Benefits of the Human-Animal Bond

Mimi Medeiros

Pet is a term of endearment that reflects the steadfast bond between human beings and companion animals. These companions provide unconditional love and support and add endless amounts of joy to our lives. Pets can enhance both the physical and emotional health of the people surrounding them. 

The countless positive benefits from interacting with animals on human health is referred to as zooeyia. Pets can strengthen feelings of security, self-worth, and happiness while simultaneously reducing feelings of isolation and loneliness. For instance, pets can have positive long-term impacts on children. Children with pets demonstrate enhanced self-esteem, empathy, and greater participation in social activities. Pets allow children to develop self-confidence and a strong sense of community. The elderly can also benefit from living with pets. Pets are an important source of support for the elderly members of society that are housebound and unable to socialize in the community. 

Service animals can offer emotional and practical support to people with mental or physical impairments. Some of these impairments include anxiety, diabetes, depression, epilepsy, and the list continues on. These exceptional companions are allowed virtually anywhere including airports and popular restaurants. The most well-known service animals are guide dogs, which assist people who have visual impairments. Some people are surprised to learn that dogs are not the only service animals available. Miniature horses, boa constrictors, parrots, potbelly pigs, ferrets, and capuchin monkeys can all be service animals. The human-animal bond is invaluable in the lives of people with impairments. 

Companion animals can change human behavior patterns and aid in treatment plans. Psychologists and social workers often recognize the significance of family pets and include them in therapy. Interacting with pets can stimulate the release of oxytocin which induces a calming response. The act of stroking one’s pet can lower blood pressure, serum triglyceride, and cholesterol. The presence of a pet can have a positive effect on its owner’s cardiovascular reactivity to stress. Animal-assisted therapy can help children with behavioral issues, and also the elderly with dementia and depression. Therapy animals accompany their owners to volunteer in schools, hospitals, and nursing homes. Therapy animals and their owners work together as a team to improve the lives of other people of all ages.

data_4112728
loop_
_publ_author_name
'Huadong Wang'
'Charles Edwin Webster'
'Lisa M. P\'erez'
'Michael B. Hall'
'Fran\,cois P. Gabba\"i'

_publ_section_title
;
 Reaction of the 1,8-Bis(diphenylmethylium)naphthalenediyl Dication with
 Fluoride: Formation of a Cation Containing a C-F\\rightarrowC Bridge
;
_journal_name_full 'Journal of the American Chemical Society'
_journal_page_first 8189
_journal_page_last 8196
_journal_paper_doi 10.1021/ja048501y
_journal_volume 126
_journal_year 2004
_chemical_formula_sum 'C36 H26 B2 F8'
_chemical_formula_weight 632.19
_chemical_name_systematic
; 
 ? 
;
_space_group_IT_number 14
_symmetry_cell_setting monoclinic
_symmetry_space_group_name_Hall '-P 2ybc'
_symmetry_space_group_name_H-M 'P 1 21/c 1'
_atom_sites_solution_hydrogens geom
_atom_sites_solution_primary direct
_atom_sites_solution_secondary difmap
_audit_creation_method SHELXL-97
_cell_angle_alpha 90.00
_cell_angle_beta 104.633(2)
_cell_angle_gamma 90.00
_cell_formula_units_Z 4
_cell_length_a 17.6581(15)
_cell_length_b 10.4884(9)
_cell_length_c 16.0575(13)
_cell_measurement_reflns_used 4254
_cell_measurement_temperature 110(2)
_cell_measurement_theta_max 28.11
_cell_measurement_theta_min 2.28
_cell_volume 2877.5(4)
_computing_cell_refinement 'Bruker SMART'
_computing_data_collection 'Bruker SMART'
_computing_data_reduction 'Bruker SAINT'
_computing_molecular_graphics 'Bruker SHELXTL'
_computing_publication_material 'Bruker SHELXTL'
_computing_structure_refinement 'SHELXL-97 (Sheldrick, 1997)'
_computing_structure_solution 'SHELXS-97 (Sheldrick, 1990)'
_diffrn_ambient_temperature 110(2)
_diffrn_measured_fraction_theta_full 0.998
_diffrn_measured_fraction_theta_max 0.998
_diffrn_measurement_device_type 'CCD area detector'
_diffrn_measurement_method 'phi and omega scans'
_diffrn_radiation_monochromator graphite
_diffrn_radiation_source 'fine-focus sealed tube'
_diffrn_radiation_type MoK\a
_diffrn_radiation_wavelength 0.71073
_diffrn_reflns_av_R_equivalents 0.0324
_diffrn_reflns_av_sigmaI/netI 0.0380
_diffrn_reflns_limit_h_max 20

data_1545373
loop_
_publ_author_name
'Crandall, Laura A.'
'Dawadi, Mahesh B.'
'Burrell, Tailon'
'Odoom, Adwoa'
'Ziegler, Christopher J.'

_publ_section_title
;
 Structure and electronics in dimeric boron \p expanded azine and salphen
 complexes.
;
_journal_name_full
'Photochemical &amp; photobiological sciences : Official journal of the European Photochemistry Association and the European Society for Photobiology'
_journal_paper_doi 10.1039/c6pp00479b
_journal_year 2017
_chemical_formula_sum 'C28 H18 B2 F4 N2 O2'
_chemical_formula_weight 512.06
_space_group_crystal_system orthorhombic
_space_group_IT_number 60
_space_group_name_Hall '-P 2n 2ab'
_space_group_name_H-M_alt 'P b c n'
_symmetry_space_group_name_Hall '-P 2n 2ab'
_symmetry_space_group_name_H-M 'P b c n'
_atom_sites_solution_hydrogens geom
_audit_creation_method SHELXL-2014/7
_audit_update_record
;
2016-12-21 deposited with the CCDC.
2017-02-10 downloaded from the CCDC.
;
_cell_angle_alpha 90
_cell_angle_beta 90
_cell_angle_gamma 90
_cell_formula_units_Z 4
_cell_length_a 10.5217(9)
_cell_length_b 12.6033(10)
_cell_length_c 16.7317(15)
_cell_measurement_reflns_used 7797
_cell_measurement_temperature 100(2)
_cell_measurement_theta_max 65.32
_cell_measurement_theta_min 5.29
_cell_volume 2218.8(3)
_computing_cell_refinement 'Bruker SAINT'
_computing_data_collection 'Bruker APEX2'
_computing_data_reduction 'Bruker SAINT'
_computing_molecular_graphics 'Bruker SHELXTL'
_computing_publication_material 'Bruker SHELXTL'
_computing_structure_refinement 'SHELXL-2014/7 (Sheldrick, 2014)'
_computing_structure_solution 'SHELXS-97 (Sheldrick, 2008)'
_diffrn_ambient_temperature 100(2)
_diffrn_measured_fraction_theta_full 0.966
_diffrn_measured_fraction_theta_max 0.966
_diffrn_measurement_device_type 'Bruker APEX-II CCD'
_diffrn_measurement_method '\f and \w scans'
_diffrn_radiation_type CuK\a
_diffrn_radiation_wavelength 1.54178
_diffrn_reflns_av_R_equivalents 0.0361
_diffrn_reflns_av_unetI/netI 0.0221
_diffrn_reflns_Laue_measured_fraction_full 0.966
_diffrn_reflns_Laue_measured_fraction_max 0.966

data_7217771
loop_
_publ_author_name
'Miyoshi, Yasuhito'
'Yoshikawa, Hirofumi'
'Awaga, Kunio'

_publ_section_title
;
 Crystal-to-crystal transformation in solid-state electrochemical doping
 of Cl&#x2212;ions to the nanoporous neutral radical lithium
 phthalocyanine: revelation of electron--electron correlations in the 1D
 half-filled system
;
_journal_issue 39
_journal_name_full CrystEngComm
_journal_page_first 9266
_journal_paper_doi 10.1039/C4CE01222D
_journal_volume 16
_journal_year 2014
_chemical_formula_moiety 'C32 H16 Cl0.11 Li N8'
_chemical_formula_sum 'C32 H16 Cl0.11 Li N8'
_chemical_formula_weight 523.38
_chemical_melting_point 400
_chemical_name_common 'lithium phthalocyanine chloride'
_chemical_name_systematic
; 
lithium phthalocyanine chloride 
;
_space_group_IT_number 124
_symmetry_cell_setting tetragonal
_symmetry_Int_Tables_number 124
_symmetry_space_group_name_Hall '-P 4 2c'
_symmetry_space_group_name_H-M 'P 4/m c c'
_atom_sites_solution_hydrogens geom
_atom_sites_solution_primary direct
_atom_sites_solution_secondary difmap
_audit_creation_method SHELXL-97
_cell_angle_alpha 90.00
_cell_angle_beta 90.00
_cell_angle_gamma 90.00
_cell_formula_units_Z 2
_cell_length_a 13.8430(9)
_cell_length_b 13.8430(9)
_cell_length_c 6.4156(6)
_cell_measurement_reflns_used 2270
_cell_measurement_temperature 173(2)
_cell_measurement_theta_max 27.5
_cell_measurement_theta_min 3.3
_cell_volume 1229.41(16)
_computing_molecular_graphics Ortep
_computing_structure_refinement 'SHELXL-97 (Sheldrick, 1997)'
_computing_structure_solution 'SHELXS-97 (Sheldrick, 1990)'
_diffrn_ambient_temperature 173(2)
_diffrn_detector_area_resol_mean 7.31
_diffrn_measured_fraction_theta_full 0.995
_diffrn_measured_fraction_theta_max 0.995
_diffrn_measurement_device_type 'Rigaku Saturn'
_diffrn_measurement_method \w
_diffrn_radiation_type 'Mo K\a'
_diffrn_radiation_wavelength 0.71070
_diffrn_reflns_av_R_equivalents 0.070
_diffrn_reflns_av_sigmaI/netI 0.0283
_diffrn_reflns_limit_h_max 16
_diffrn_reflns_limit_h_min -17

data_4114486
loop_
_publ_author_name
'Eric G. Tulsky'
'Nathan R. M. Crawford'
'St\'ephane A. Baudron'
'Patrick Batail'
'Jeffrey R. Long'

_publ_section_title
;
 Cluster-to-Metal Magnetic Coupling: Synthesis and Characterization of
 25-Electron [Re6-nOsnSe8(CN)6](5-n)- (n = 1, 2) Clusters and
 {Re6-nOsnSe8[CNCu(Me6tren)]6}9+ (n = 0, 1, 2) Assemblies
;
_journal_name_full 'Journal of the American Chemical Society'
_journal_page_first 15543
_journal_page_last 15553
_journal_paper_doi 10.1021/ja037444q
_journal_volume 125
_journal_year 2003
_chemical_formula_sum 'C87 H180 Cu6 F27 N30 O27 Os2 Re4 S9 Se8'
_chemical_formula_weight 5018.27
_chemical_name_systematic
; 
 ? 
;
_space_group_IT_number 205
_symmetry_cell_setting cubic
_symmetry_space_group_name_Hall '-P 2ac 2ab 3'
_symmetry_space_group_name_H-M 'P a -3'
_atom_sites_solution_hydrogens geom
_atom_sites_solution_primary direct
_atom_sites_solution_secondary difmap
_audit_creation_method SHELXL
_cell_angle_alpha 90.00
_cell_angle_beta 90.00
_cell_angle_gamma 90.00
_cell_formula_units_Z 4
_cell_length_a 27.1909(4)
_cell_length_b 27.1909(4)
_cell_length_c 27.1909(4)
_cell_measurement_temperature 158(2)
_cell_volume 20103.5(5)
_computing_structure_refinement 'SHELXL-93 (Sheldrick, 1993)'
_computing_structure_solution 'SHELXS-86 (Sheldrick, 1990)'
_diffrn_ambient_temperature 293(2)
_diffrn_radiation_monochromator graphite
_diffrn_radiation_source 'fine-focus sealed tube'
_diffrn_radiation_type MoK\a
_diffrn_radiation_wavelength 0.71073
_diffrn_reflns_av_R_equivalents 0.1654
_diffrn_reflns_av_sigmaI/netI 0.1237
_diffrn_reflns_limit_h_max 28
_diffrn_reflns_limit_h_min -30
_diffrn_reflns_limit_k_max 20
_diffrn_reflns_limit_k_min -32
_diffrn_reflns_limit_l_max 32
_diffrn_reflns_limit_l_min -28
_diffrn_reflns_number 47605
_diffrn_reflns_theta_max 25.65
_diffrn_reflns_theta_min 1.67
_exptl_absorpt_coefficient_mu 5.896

Many health risk factors can be positively affected by owning pets, including physical inactivity, and obesity. Obesity increases the risk of developing health conditions such as hypertension and type 2 diabetes. Pets can encourage daily activities such as eating, personal hygiene, and initiating exercise. Studies show that households with dogs are more physically active than those without pets. Animals radiate positivity and add enjoyment to everyday mundane activities such as taking out the trash. Walking one’s dog, for example, displays the positive relationship and excellent care between a pet and owner. Thus, dogs provide a social support system for regular exercise and reduce the risk of obesity. 

Pets can also be catalysts for harm reduction. Owners can be motivated to quit smoking in order to protect their pets from second-hand smoke. Cats and dogs are susceptible to various types of cancers that result from inhaling second-hand smoke. This behavior change is present in the homeless populations as well. Homeless pet owners will stop consuming drugs or alcohol or alter their choices so that they can take care of their pets. Homeless pet owners will also refrain from criminal activity to avoid incarceration and being taken away from their pets. 

Many people who struggle with mental illness feel alone in the world or that no one understands their problems. Studies show that dogs know when their owners are in pain, and some studies suggest that dogs are capable of empathy. Dogs can mimic facial expressions which makes owners feel as if their dog is intently listening and understands their pain. Pets can also help to stop suicidal thoughts and actions by giving suicidal individuals something positive to focus on. Often people dealing with severe psychological pain can become trapped in a cycle of negativity. The responsibility of caring for a pet can bring a person out of that negative cycle and force them to focus on the present rather than the impending future. In addition, the human-animal bond is nearly unbreakable and may make an owner think twice about leaving their precious companion animal. There truly is no end to the positive effects that a loving companion animal can provide. 

This complex idea that the overall health of humans, animals, and the environment are interconnected is termed One Health. Physicians can uncover significant information when asking about a patient’s pet. Veterinarians can work with their patients to facilitate further collaboration with physicians to help physicians see the positive and negative effects of pets on social determinants of health. Furthermore, physicians and veterinarians can collaborate to enhance patient care by focusing on the human-animal bond. 

Sources: American Kennel Club, Hodgson scientific articles, US Service Animals